Received wisdom says that Paul’s Simon and Paul McCartney were the men who wrote the catalogue that became the 1960s, the men who changed the primitive realm of pop into something more sophisticated and intellectual. But this wisdom does Graham Gouldman a disservice, a person who singlehandedly created a back catalogue that stands as some of the decade’s most infectious and hummable collection of songs, imbuing melodies that were rife with imagination and possibility.
A songwriting talent as early as 1965, the Manchester guitarist realised that the best way to make an impression in the world of music was to compose as many tunes as he possibly could, bolstered by the influence of his father Hyme, a burgeoning poet and playwright.
His father was a discerning man, capable of recognising the symbolism behind every day, and demonstrated a fondness for the little nothing that littered the streets around England. Together, the two men fashioned ‘No Milk Today’, a litany of lost love, through the broken shards that form the foundations of a daily ritual at breakfast time.
It was adopted by Herman’s Hermits, but there was more to Gouldman’s back catalogue than odes to crushed dreams and marital breakups, as can be heard on the guitar-heavy pieces ‘Evil Hearted You’ and ‘Heart Full of Soul’, fittingly recorded by Jeff Beck and The Yardbirds.
Inspired by Gouldman’s sprightly demo, The Yardbirds opted to use a sitar on ‘Heart Full of Soul’ before Beck opted to play the barrelling hook himself. The Pixies covered ‘Evil Hearted You’ in Spanish, giving the cover an international ballast that showed Gouldman’s flair for creativity, decades after his cache should have supposedly ended.
By the 1980s, he had reinvented himself as co-frontman for 10cc, using this as an opportunity to demonstrate his skills as a bassist and vocalist, particularly on the jaunty ‘Dreadlock Holiday’, a reggae hybrid number that became an unlikely UK number one. And just as the band’s popularity was waning, he teamed up with Andrew Gold as Wax, a songwriting collective that exhibited synth-laden melodies, hitting the US charts with the sprightly ‘Bridge To Your Heart’. Spain and France heralded ‘Right Between Your Eyes’ as an anthem that matched their preferences and sensibilities.
But Gouldman was always an Englishman at heart, which is why ‘Bus Stop’ – a choppy vignette made famous by Graham Nash and The Hollies – was wet with whimsy and impatience, capturing the perfect symmetry of eccentricity that parades his home country. Brimming with ambition, the song packs more in a three-minute pop song than many progressive rock acts captured over a ten-minute instrumental suite.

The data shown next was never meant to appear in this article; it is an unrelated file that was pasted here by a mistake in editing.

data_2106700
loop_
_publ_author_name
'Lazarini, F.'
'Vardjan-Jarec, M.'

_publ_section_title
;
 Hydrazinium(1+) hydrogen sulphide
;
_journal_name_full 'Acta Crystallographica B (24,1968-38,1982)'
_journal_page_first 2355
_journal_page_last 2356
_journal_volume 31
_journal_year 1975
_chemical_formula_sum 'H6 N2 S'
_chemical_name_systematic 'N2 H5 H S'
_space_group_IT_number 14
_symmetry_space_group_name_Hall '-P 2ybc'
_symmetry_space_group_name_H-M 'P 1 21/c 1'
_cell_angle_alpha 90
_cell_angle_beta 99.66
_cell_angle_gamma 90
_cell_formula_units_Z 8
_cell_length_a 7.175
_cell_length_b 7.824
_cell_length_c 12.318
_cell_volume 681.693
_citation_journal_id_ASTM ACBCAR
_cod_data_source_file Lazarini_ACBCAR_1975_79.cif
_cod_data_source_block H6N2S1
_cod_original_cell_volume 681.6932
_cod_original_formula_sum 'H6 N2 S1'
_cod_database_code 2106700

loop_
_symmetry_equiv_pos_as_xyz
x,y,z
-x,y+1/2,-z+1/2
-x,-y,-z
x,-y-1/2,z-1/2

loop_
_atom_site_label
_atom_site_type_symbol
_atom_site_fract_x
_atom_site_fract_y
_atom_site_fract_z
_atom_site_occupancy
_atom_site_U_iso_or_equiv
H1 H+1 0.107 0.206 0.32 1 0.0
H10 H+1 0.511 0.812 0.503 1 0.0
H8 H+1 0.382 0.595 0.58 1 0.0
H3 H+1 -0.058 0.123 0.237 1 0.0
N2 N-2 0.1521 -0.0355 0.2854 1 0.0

The song remains Gouldman’s personal favourite of his oeuvre, which he’s entitled to, but that overlooks ‘Schoolgirl’, a saucy rocker that was sung by The Mindbenders in a continued effort to naturalise the primal urges that a teenager enjoys during their adolescence. The song sounded pure, but behind the angelic words, a devilish slant was beginning to emerge, making it one of the more interesting and expressive pieces of British pop from the 1960s.
Interestingly, Gouldman also wrote for Cher, culminating in a dialogue between two disparate forces in their search for resolution and absolution. Then there was ‘Look Through Any Window’, realising the wonders that existed in front of a family household.
“Yes, I was on a train coming back from London,” Gouldman once recalled, “Up from Manchester where I used to live, with a friend of mine, and he was looking out the window. He said, ‘Look through any window’, because we were looking as the train crept out of the station and started going through the suburbs quite slowly. We were trying to look into the houses to see what was going on. My dad used to help me with lyrics and I mentioned this to him, so he helped me with that lyric. So there was a title that just inspired the whole song.”
Gouldman commemorated his father on the moving ‘Ready To Go Home’, and still fronts 10cc, now the only original member to do so. In more recent years, he wrote the riff to McFly’s ‘I’ve Got You’, and in 2018, toured with Ringo Starr and The All-Starr Band. No matter the successes in his life, Gouldman rationalised his success in an interview with Songfacts.
“I think you should write what you feel and what you want to write,” he said. “When I’m doing seminars and things, I always advise, just write what’s in your heart. It will come out better than going, ‘What’s on the charts now? We must have it at 125 BPM, let’s do it in the key of D, let’s use that D to G to A to E minor chord’. You know, that sort of thing.” Long may he continue to write how he feels.
Stream Gouldman’s solo album The Graham Gouldman Thing below.